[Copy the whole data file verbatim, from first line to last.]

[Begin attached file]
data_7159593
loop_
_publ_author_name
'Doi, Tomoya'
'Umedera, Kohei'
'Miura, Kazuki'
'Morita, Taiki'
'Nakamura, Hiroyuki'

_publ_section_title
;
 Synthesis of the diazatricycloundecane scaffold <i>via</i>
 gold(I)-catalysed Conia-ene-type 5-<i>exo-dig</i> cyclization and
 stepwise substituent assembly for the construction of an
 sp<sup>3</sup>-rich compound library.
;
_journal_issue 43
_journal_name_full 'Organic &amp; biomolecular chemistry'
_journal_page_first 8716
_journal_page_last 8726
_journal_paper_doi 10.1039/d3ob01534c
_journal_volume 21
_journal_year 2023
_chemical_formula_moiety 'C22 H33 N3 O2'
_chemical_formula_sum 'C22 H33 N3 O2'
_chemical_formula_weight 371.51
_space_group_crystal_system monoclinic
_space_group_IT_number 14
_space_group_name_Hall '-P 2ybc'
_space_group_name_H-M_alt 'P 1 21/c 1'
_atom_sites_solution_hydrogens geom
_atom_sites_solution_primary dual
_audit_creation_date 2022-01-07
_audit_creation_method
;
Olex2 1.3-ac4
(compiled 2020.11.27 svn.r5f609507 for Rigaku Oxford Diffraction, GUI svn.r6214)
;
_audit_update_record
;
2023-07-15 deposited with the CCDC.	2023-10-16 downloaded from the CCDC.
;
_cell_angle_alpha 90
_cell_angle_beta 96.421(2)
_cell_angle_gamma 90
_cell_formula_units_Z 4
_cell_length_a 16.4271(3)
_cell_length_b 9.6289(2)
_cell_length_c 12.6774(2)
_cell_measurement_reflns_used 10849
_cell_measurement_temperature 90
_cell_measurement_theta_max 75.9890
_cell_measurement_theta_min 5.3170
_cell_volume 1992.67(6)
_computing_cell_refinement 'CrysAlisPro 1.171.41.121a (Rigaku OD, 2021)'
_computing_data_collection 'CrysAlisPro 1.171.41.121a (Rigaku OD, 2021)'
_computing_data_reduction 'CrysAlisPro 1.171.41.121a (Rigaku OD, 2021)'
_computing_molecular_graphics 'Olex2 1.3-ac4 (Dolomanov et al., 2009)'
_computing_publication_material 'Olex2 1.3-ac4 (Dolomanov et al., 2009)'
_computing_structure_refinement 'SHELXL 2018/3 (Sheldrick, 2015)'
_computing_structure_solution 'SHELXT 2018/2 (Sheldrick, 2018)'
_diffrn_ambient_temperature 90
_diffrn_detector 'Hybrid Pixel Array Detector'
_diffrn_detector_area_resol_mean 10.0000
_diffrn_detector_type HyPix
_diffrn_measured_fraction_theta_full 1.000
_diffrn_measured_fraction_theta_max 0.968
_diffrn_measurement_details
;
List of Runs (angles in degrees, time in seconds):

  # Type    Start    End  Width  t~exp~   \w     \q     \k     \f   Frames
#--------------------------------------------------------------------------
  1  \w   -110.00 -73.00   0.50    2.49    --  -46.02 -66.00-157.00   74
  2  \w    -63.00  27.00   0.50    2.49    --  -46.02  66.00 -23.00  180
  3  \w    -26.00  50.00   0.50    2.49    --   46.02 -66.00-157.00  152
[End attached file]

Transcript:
data_7159593
loop_
_publ_author_name
'Doi, Tomoya'
'Umedera, Kohei'
'Miura, Kazuki'
'Morita, Taiki'
'Nakamura, Hiroyuki'

_publ_section_title
;
 Synthesis of the diazatricycloundecane scaffold <i>via</i>
 gold(I)-catalysed Conia-ene-type 5-<i>exo-dig</i> cyclization and
 stepwise substituent assembly for the construction of an
 sp<sup>3</sup>-rich compound library.
;
_journal_issue 43
_journal_name_full 'Organic &amp; biomolecular chemistry'
_journal_page_first 8716
_journal_page_last 8726
_journal_paper_doi 10.1039/d3ob01534c
_journal_volume 21
_journal_year 2023
_chemical_formula_moiety 'C22 H33 N3 O2'
_chemical_formula_sum 'C22 H33 N3 O2'
_chemical_formula_weight 371.51
_space_group_crystal_system monoclinic
_space_group_IT_number 14
_space_group_name_Hall '-P 2ybc'
_space_group_name_H-M_alt 'P 1 21/c 1'
_atom_sites_solution_hydrogens geom
_atom_sites_solution_primary dual
_audit_creation_date 2022-01-07
_audit_creation_method
;
Olex2 1.3-ac4
(compiled 2020.11.27 svn.r5f609507 for Rigaku Oxford Diffraction, GUI svn.r6214)
;
_audit_update_record
;
2023-07-15 deposited with the CCDC.	2023-10-16 downloaded from the CCDC.
;
_cell_angle_alpha 90
_cell_angle_beta 96.421(2)
_cell_angle_gamma 90
_cell_formula_units_Z 4
_cell_length_a 16.4271(3)
_cell_length_b 9.6289(2)
_cell_length_c 12.6774(2)
_cell_measurement_reflns_used 10849
_cell_measurement_temperature 90
_cell_measurement_theta_max 75.9890
_cell_measurement_theta_min 5.3170
_cell_volume 1992.67(6)
_computing_cell_refinement 'CrysAlisPro 1.171.41.121a (Rigaku OD, 2021)'
_computing_data_collection 'CrysAlisPro 1.171.41.121a (Rigaku OD, 2021)'
_computing_data_reduction 'CrysAlisPro 1.171.41.121a (Rigaku OD, 2021)'
_computing_molecular_graphics 'Olex2 1.3-ac4 (Dolomanov et al., 2009)'
_computing_publication_material 'Olex2 1.3-ac4 (Dolomanov et al., 2009)'
_computing_structure_refinement 'SHELXL 2018/3 (Sheldrick, 2015)'
_computing_structure_solution 'SHELXT 2018/2 (Sheldrick, 2018)'
_diffrn_ambient_temperature 90
_diffrn_detector 'Hybrid Pixel Array Detector'
_diffrn_detector_area_resol_mean 10.0000
_diffrn_detector_type HyPix
_diffrn_measured_fraction_theta_full 1.000
_diffrn_measured_fraction_theta_max 0.968
_diffrn_measurement_details
;
List of Runs (angles in degrees, time in seconds):

  # Type    Start    End  Width  t~exp~   \w     \q     \k     \f   Frames
#--------------------------------------------------------------------------
  1  \w   -110.00 -73.00   0.50    2.49    --  -46.02 -66.00-157.00   74
  2  \w    -63.00  27.00   0.50    2.49    --  -46.02  66.00 -23.00  180
  3  \w    -26.00  50.00   0.50    2.49    --   46.02 -66.00-157.00  152